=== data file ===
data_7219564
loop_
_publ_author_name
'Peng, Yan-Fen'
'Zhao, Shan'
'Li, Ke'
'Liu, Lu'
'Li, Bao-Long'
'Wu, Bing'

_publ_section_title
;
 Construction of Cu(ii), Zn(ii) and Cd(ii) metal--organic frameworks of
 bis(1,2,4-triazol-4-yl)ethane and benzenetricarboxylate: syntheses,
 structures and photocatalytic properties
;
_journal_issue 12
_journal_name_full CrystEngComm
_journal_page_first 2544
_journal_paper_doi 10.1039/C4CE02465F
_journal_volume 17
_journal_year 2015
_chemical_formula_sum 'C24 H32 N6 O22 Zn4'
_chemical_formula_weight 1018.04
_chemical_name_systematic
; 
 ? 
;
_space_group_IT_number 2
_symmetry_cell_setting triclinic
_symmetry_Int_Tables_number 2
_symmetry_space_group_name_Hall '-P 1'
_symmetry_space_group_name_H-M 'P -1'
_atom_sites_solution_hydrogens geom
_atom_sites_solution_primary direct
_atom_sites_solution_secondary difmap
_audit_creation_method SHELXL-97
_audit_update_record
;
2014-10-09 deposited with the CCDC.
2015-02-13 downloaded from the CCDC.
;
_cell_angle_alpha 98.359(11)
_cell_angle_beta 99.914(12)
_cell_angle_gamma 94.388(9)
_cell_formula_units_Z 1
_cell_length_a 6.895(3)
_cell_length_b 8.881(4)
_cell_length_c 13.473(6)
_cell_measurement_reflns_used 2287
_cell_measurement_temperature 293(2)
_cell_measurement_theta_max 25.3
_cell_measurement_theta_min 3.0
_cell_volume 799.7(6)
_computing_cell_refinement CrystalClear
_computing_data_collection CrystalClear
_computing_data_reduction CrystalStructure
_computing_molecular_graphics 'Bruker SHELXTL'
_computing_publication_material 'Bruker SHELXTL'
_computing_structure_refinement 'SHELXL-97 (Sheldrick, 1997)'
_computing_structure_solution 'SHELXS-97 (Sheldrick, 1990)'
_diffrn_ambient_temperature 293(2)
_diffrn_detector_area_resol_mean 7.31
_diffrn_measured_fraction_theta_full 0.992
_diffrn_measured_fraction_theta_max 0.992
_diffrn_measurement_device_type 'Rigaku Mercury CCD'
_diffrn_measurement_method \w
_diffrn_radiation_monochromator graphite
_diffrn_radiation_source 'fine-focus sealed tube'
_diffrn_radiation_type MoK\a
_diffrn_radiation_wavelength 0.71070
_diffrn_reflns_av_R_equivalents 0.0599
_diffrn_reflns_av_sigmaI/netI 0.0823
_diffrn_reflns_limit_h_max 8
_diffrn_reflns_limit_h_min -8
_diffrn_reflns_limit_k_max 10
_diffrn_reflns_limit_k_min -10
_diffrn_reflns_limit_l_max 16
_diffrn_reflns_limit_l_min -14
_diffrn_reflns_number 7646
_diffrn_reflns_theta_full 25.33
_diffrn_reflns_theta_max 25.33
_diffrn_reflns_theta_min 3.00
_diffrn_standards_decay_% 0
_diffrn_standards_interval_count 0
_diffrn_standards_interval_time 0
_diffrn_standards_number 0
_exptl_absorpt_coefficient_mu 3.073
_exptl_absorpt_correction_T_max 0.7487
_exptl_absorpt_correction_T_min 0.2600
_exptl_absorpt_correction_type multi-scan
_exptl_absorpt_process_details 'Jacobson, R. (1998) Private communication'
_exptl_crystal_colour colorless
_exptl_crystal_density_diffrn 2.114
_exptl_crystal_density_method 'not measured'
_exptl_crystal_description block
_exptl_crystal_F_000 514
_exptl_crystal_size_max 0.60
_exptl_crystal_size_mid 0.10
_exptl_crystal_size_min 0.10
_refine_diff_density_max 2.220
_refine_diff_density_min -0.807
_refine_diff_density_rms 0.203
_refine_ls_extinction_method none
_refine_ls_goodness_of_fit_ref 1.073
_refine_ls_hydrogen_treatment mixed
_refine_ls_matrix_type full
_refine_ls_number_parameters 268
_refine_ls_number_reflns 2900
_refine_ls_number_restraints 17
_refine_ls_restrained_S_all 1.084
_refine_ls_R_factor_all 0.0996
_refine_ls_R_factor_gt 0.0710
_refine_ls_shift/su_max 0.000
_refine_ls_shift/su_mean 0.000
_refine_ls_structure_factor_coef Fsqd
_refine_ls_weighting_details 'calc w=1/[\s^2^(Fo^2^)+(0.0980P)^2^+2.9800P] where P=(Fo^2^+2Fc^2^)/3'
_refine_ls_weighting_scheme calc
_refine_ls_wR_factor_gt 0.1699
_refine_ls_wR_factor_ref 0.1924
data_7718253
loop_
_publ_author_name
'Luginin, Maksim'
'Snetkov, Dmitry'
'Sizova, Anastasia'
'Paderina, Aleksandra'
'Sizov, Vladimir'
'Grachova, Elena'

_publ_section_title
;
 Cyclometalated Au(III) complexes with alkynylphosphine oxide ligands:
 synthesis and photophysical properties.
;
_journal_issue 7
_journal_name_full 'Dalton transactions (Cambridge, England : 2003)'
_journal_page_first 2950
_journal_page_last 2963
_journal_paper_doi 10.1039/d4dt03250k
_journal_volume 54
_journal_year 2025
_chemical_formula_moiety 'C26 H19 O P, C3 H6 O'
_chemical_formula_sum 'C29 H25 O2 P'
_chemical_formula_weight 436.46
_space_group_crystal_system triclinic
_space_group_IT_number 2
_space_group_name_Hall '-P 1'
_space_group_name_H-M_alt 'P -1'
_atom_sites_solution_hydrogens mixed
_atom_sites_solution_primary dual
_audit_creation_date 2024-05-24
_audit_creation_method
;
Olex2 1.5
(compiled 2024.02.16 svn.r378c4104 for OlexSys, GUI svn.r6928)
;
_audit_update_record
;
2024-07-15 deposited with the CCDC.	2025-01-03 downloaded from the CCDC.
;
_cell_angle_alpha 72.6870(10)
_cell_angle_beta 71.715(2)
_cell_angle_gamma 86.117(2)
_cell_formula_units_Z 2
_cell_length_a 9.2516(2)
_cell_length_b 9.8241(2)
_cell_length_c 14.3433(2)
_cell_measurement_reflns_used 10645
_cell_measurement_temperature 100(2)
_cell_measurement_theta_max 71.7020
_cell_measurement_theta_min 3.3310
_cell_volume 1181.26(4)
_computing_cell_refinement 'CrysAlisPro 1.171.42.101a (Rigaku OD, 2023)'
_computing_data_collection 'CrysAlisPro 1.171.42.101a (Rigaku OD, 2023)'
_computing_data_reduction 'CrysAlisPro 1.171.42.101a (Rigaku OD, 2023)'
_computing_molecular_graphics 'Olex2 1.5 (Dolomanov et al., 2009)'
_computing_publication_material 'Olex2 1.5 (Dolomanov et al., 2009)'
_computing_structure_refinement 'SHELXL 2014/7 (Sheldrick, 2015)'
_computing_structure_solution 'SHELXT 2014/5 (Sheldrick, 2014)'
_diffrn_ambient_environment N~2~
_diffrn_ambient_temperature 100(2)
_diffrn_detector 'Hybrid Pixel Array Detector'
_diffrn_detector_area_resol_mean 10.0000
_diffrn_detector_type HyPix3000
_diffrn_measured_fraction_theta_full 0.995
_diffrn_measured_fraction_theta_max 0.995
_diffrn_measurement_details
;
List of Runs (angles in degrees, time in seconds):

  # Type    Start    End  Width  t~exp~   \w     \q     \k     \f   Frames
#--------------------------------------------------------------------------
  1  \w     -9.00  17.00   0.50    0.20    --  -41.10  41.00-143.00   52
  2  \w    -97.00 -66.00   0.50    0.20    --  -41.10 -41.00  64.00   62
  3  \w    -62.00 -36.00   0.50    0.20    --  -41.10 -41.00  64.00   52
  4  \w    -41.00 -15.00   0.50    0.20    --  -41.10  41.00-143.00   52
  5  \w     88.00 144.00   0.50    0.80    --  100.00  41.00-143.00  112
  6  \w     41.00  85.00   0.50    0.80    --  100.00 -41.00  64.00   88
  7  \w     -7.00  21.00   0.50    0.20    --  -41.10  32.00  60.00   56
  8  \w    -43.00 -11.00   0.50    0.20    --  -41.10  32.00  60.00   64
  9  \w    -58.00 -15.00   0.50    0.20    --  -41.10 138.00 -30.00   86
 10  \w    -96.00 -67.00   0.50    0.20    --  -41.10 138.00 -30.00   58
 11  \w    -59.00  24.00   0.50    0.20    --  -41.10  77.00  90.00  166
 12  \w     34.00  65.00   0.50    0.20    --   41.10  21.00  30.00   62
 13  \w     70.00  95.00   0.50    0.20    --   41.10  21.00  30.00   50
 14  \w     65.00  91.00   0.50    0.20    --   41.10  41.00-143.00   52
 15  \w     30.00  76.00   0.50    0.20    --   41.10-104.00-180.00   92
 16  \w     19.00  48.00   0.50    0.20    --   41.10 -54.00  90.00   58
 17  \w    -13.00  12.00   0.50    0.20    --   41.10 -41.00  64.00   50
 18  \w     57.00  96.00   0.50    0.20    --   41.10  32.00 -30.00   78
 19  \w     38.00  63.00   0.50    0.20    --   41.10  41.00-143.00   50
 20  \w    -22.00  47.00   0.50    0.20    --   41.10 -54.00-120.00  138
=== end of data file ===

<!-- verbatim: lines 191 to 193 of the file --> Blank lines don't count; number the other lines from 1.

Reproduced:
  1  \w     -9.00  17.00   0.50    0.20    --  -41.10  41.00-143.00   52
  2  \w    -97.00 -66.00   0.50    0.20    --  -41.10 -41.00  64.00   62
  3  \w    -62.00 -36.00   0.50    0.20    --  -41.10 -41.00  64.00   52